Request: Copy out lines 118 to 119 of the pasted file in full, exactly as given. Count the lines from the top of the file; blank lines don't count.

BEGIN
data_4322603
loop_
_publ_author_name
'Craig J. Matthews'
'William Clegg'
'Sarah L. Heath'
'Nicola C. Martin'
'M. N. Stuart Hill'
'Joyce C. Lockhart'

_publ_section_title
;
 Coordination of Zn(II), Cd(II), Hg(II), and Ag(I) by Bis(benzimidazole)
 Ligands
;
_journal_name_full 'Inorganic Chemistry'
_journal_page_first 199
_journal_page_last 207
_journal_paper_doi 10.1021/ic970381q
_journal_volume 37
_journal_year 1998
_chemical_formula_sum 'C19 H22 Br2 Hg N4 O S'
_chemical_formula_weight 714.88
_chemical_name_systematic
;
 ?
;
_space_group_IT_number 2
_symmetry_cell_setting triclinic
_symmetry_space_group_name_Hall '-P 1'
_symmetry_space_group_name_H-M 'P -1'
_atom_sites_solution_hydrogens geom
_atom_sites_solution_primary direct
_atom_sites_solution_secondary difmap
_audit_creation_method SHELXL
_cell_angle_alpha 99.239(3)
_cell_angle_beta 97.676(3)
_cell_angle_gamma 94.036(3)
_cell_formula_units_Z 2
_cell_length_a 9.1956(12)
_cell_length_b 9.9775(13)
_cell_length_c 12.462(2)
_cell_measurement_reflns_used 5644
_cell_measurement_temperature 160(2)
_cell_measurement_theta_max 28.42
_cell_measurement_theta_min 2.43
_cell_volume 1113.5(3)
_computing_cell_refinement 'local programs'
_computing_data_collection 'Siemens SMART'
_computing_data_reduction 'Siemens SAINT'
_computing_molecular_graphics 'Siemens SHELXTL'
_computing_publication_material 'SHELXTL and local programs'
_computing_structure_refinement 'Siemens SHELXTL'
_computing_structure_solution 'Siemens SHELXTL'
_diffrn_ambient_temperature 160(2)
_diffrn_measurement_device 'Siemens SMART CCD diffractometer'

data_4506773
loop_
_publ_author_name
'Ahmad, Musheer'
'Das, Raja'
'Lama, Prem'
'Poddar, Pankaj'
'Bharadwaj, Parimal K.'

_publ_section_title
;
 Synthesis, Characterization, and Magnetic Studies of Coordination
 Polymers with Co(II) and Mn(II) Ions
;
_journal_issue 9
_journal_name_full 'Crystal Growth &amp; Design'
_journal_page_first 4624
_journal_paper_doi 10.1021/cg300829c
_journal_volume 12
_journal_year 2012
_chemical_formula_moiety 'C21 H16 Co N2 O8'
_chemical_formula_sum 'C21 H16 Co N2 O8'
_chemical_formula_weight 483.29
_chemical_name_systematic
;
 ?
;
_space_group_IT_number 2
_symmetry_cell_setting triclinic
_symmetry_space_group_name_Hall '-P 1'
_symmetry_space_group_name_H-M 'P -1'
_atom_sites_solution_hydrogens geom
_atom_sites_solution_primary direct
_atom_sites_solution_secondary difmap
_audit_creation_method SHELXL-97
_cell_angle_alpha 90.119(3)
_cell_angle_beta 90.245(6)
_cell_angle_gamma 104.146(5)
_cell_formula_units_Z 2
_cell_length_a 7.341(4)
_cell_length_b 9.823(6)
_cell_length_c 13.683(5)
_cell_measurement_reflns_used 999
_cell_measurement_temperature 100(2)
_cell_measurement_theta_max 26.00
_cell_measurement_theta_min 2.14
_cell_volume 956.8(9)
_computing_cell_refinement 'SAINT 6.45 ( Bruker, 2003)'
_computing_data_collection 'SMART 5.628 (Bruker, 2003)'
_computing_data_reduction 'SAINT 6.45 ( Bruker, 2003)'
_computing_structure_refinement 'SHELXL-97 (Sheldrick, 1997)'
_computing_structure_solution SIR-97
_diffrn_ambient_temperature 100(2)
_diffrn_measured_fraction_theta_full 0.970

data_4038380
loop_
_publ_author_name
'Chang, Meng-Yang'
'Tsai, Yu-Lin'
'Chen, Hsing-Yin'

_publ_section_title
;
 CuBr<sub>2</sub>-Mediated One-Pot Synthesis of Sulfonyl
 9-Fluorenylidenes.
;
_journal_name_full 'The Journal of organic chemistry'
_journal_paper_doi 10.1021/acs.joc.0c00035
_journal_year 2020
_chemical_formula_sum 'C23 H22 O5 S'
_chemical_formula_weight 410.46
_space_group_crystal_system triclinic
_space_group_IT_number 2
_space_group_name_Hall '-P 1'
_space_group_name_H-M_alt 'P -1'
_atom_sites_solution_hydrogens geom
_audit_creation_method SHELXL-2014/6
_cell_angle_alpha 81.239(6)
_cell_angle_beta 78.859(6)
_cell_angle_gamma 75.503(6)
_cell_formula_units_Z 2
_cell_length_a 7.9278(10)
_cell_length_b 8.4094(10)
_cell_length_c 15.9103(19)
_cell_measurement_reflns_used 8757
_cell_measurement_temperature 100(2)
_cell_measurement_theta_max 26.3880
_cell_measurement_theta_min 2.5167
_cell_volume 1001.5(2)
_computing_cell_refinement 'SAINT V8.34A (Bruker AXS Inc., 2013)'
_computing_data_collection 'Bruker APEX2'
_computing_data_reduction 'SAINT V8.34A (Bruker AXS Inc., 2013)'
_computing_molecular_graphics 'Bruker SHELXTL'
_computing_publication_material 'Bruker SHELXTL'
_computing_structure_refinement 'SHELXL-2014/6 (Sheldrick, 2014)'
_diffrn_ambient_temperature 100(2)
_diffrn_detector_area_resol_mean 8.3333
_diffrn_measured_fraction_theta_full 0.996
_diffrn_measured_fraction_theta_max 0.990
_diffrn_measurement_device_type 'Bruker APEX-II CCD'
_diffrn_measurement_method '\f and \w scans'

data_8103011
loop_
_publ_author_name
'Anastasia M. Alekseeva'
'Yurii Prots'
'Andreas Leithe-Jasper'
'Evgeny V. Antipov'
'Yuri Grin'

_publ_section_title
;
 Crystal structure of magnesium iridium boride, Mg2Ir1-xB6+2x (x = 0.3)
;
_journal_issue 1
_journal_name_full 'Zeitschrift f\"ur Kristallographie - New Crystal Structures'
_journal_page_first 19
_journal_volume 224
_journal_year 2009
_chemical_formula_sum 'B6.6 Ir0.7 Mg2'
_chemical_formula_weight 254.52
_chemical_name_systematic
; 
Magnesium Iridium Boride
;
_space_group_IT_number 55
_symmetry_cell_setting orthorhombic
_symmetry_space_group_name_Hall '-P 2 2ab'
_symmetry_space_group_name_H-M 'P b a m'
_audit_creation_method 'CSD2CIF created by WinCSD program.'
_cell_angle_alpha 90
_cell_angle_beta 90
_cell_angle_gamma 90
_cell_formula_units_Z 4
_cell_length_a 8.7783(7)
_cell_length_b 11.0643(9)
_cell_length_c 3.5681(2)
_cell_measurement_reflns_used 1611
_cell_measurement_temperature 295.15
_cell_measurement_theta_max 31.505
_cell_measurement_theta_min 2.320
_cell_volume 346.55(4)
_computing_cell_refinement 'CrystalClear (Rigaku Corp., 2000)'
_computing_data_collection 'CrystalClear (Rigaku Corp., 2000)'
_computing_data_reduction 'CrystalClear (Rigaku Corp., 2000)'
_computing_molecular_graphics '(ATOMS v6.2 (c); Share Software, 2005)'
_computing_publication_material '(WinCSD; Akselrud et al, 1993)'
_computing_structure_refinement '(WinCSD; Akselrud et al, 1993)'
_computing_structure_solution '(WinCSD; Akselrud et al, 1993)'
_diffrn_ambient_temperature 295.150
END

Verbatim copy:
 9-Fluorenylidenes.
;